First of all, you can be sure that county ditch mowers run wild during the month of August if not before that every year in this state.  It happens nearly every year across the front of my property; every once in a while my ditch, the one you see pictured above, eludes the razor’s edge.  If a ditch being mowed would resolve a safety issue I could understand that, but I believe in most cases it falls on those last two words in the IRVM statement…

“visual quality.”

Mother Culture has beaten into our minds that a freshly mowed expanse of grass is the only acceptable form of appearance for that piece of real estate, which in fact, by the statutes own words is habitat for wildlife and native vegetation.  What’s wrong with the wildflowers that bloom in my ditch each summer and the beauty of the grasses waving in the wind?  Isn’t that “visual quality?”

Then there is the mention of “chemical pest control methods.”  Are these really necessary?  Where do those chemicals end up?  In the water supply?  In the lakes I fish?  Not to mention the fuel consumption and emissions produced just to maintain this unjustified taxpayer expense of visual quality.

Wouldn’t the first eight feet mentioned in the statute, if that is even necessary, be enough to solve the safety issue at all times?  Don’t come around here mowing my ditch.  We don’t need your habitat destruction in the guise of management.  There’s already plenty of it going on in this world.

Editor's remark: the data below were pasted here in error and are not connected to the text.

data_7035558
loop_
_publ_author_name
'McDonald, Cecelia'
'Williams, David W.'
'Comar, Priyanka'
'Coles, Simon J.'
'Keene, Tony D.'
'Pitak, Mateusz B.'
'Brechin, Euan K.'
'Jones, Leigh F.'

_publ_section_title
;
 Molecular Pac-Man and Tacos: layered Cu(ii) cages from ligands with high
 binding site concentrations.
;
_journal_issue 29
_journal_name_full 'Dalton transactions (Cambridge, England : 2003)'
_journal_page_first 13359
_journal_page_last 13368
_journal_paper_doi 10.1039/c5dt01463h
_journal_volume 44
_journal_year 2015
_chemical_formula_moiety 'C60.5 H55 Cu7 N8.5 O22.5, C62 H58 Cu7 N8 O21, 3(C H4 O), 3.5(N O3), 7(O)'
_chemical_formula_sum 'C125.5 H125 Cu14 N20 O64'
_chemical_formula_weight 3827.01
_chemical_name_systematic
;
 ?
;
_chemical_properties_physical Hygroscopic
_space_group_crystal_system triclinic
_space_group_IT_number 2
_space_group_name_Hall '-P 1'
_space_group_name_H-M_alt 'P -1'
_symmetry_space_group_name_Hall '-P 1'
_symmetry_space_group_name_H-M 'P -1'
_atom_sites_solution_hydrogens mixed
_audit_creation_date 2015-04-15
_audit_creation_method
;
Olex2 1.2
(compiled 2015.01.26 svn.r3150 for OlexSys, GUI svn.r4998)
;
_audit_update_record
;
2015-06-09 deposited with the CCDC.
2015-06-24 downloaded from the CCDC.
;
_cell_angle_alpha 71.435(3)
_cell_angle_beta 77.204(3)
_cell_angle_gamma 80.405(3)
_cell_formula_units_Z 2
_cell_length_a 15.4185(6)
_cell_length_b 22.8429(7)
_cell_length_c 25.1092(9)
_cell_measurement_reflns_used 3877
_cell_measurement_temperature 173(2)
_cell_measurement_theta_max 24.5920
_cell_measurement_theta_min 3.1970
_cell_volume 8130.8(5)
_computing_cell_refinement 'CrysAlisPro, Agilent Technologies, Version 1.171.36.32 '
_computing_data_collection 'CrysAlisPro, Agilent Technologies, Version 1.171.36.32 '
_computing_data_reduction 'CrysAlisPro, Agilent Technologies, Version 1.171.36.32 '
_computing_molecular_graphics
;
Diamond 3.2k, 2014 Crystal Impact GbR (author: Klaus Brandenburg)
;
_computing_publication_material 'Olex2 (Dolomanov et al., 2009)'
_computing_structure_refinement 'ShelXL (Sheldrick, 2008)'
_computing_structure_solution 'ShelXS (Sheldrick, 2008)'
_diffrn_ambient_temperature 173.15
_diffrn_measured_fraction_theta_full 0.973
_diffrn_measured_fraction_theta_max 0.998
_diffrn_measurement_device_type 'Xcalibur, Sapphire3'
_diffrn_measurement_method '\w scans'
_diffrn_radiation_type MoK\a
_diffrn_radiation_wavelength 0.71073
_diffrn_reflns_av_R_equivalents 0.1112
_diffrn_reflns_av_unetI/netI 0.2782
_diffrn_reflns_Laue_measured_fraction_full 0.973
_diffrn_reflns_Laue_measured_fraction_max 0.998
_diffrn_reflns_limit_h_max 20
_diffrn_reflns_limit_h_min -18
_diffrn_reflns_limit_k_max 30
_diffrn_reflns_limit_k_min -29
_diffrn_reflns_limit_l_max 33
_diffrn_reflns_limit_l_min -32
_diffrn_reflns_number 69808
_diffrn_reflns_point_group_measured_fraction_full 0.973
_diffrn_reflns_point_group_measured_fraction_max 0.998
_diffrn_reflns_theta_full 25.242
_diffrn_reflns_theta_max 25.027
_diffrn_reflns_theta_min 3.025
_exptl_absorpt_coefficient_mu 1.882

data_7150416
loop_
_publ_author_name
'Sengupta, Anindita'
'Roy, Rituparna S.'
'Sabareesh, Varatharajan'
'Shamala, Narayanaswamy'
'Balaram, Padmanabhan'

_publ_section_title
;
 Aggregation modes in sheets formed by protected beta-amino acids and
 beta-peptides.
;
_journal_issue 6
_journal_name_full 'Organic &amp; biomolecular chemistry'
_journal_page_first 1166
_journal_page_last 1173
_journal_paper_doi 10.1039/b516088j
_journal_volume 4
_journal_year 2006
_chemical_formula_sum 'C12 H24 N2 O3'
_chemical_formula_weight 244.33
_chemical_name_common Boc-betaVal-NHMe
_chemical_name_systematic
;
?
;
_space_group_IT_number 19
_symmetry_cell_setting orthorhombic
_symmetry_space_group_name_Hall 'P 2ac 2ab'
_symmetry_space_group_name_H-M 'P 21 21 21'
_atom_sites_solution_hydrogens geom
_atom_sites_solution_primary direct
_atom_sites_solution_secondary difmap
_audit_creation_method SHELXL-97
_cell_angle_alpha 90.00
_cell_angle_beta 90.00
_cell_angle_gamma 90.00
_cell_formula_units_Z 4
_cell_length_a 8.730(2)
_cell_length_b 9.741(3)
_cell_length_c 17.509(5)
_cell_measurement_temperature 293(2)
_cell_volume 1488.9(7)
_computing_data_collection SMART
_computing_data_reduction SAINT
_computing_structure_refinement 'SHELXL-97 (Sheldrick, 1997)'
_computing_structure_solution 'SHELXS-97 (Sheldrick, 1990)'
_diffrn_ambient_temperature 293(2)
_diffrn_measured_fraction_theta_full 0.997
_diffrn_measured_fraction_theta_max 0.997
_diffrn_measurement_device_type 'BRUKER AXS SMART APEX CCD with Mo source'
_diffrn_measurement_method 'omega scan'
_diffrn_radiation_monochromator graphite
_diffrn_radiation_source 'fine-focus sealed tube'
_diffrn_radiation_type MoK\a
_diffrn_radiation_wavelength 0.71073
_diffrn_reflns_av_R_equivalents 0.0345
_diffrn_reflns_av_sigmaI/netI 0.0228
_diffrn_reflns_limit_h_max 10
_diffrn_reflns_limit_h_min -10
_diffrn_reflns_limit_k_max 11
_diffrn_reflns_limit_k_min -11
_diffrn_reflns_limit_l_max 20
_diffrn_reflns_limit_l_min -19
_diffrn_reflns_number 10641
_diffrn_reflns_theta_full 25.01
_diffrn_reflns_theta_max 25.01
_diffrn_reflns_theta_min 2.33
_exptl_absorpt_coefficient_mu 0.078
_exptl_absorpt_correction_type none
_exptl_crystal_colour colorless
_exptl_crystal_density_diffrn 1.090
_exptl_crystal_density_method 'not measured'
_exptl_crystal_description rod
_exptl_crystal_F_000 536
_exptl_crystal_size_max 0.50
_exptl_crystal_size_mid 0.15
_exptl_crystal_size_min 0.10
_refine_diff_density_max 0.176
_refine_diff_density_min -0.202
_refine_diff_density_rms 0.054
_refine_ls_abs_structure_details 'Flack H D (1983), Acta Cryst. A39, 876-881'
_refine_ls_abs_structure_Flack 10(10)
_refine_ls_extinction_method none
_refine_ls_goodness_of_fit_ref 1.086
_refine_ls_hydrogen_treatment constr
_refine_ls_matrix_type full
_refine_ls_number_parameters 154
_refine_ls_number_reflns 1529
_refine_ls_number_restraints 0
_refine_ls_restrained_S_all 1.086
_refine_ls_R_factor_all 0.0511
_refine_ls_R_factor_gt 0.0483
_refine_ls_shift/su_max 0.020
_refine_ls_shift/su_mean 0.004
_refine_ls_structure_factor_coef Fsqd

Campus Environmental Tour

Talloires DeclarationOn Tuesday we took a little stroll around campus discussing some of the ways Bemidji State University demonstrates its responsibility as an institution for higher education by creating an educational environment that pledges to work towards sustainability.  As a public educational institution producing tomorrow’s leaders, the university needs to set an example for the generations of the current and future environmental stewards it prepares for graduation into society.  If our society is to change its practice of mismanagement of our natural capital, we have to learn how to change.  By establishing educational resources for the study of how we can successfully become a sustainable society, Bemidji State University joins a commitment to environmentalism with other leading institutions and organizations working to provide a healthier future for our local and global ecosystem.  The president of the university, Dr. Jon Quistgaard, promises this obligation by uniting with over 350 university presidents and chancellors in over 40 countries around the world in the Association of University Leaders for a Sustainable Future through the Talloires Declaration, and the university community expects a proposal to further this promise with a future signing of the American College & University Presidents Climate Commitment.